a pair of neighboring striker plates located on opposite sides of the guides to limit and define two working positions of said guide.
12. In a warp knitting machine in accordance with claim 4 comprising:
a pair of neighboring striker plates located on opposite sides of the guides to limit and define two working positions of said guide.
13. In a warp knitting machine in accordance with claim 8 wherein when the deflecting transducer is biased rests when inactive on one of the striker plates, the other one of the striker plates limiting deflection caused by said deflecting transducer when active.
14. In a warp knitting machine in accordance with claim 8 wherein at least one of the striker plates including:
a permanent magnet for attracting a corresponding one of the guides magnetically.
15. In a warp knitting machine in accordance with claim 1 wherein the deflecting transducers each comprise:
a plate-like carrier;
at least one active layer of piezoelectric material coated on said carrier, the carrier being electrically conductive and being held through the guide bar to a reference potential;
an electrode layer mounted on a side of said active layer distal from the carrier; and
a control lead connected to said electrode layer.
16. In a warp knitting machine in accordance with claim 15 wherein said guide bar has a holding means for holding the guides and the deflecting transducers, said control lead running along said guide bar on a side of the holding means distal from the guide.
17. In a warp knitting machine in accordance with claim 16 wherein the holding means extends across only a portion of the carrier, leaving unobstructed a longitudinal path over said carrier containing a length of said lead.
18. In a warp knitting machine in accordance with claim 1 wherein the piezoelectric transducers are operable by a potential of about 25 to 30 volts.
19. In a warp knitting machine in accordance with claim 1 wherein the jacquard control arrangement comprises:
a pattern storage means;
a computer for providing said command signals for each work cycle of the warp knitting machine to each piezoelectric transducer; and
a voltage converter coupled to said computer for changing the magnitude of direct current potential from said computer to said piezoelectric transducers.
Description
FIELD OF THE INVENTION

The present invention relates to a warp knitting machine with jacquard controls, and in particular to a machine wherein the guides of at least one guide bar are displaceable by at least one needle space by means of electrical control instructions.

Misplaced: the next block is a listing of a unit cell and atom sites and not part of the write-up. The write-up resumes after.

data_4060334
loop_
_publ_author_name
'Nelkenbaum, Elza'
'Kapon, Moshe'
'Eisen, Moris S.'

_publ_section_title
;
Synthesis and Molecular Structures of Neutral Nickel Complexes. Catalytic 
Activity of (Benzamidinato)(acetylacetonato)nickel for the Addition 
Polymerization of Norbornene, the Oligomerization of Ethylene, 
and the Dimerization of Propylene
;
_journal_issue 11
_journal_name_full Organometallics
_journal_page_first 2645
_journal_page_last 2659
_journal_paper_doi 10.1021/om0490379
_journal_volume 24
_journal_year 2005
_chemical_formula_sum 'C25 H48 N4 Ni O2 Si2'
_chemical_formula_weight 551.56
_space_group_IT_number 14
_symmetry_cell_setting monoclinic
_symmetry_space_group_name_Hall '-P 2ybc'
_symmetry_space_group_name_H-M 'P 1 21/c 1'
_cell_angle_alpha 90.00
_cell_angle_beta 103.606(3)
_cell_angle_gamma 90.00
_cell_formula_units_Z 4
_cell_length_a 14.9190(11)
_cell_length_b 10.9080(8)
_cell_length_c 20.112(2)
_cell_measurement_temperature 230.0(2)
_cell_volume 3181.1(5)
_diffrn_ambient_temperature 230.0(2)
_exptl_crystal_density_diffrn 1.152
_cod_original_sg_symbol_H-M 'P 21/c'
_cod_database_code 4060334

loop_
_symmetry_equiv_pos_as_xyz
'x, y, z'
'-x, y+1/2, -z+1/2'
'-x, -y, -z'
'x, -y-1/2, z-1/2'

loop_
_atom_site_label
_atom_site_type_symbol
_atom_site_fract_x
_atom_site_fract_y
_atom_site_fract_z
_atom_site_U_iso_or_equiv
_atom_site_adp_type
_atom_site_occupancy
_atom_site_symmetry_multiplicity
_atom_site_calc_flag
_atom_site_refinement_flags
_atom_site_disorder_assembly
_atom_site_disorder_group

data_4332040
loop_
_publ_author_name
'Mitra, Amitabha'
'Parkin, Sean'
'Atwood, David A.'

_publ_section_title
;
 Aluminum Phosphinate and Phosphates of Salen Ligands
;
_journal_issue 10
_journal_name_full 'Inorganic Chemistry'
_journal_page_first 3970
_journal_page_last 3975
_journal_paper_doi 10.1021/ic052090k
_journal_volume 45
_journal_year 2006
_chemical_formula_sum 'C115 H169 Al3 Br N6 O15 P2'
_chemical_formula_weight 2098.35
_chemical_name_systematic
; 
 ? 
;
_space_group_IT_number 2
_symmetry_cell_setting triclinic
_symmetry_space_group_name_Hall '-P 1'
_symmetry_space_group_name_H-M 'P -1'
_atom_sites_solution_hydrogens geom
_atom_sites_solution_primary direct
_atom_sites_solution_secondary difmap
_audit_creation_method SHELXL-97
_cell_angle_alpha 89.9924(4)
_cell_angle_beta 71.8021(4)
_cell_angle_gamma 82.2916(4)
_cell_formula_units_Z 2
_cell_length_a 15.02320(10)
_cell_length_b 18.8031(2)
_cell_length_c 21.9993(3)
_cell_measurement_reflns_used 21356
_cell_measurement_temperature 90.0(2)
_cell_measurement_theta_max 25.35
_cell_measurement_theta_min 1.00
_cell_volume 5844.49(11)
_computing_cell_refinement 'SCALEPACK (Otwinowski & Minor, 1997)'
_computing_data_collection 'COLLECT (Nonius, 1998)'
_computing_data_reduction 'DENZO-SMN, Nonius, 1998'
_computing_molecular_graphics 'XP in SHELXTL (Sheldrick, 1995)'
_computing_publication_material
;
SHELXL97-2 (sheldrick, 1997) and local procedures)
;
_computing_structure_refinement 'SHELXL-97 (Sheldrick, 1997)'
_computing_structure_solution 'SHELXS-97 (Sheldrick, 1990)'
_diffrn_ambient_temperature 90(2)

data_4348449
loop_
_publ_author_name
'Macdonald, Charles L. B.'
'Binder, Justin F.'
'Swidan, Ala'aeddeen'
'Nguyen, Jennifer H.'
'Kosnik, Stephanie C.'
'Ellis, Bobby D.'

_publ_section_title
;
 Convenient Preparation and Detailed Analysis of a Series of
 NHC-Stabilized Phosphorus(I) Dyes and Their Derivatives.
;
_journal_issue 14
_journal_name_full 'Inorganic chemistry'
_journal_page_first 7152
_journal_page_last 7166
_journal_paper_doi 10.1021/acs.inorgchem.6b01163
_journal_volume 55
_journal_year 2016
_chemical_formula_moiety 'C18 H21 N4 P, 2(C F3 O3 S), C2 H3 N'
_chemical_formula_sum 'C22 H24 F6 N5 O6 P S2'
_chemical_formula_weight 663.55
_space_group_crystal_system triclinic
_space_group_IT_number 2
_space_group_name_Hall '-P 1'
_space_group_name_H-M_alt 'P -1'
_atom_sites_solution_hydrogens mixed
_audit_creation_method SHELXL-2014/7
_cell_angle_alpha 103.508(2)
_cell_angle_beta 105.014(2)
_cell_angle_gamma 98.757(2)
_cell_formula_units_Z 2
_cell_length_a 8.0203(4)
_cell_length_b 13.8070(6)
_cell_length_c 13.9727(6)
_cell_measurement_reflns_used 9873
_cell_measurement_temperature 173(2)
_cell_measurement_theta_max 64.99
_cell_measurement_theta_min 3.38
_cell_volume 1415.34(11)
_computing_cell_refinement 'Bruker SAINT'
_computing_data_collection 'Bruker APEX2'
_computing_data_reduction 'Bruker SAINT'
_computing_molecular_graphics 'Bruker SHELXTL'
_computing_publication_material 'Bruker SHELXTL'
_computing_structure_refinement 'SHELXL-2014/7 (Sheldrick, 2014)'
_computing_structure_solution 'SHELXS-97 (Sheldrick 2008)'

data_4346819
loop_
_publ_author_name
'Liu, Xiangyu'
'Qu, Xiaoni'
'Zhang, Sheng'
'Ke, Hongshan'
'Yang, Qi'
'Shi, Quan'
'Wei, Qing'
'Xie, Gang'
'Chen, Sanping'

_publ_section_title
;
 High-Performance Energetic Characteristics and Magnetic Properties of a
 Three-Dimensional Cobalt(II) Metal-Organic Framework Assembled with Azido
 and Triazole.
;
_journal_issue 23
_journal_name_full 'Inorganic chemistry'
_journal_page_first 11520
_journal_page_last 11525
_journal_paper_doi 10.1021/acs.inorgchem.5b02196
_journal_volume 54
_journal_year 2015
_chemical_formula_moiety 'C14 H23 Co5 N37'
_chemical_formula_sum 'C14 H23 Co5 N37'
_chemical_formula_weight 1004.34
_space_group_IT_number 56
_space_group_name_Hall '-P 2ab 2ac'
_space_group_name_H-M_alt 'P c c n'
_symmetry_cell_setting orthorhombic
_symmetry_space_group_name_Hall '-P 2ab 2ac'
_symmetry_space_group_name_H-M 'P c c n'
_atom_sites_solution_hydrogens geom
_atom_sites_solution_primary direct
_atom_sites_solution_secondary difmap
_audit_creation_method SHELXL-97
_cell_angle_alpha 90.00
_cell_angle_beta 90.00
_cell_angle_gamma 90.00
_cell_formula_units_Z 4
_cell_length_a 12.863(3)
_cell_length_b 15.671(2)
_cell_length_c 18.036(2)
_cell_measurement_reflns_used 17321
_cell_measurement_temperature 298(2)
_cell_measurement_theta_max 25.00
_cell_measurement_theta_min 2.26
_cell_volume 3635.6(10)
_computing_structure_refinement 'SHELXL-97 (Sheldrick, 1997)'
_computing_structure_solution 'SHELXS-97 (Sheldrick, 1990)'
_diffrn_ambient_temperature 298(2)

DESCRIPTION OF RELATED ART

A warp knitting machine of this general type is known and disclosed in German Patent DE OS 402 8390. In that device spring-loaded displacing elements are moved vertically by means of a harness cord, whereby the corresponding guide is displaced from a rest position into a working position. The upper end of the harness cord is connected with a setting means, which is carried by a cam plate that reciprocates vertically in each working cycle. The setting means carries a hook which comes into connection with a counterhook on the armature of an electromagnet and then holds the setting means in the raised position when the electromagnet is activated, but remains out of contact with the hook and allows the setting means to sink when the electromagnet is not activated. The electromagnet and the arrangement of the harness cords involves a substantial utilization of space and weight.

DE PS 33 21 733 discloses a jacquard controlled machine working with harness strings. The strings locate the guides between two striker points rigidly attached to the bar. The guides are provided with two protrusions facing in opposite directions. These protrusions act as angularly shaped displacing elements that are alternately engaged by means of a slider connected to the harness cord. This way, the guides are pressed to either one striker or the other whereby, both working positions are clearly defined.

Piezoelectrical deflecting transducers have heretofore been used for special purposes; for example, for the control of a fiber optic relay (Dissertation of Eicher. "Optimization of a piezoelectric deflecting transducer as an example in a fiber optic relay", Berlin, 1989.)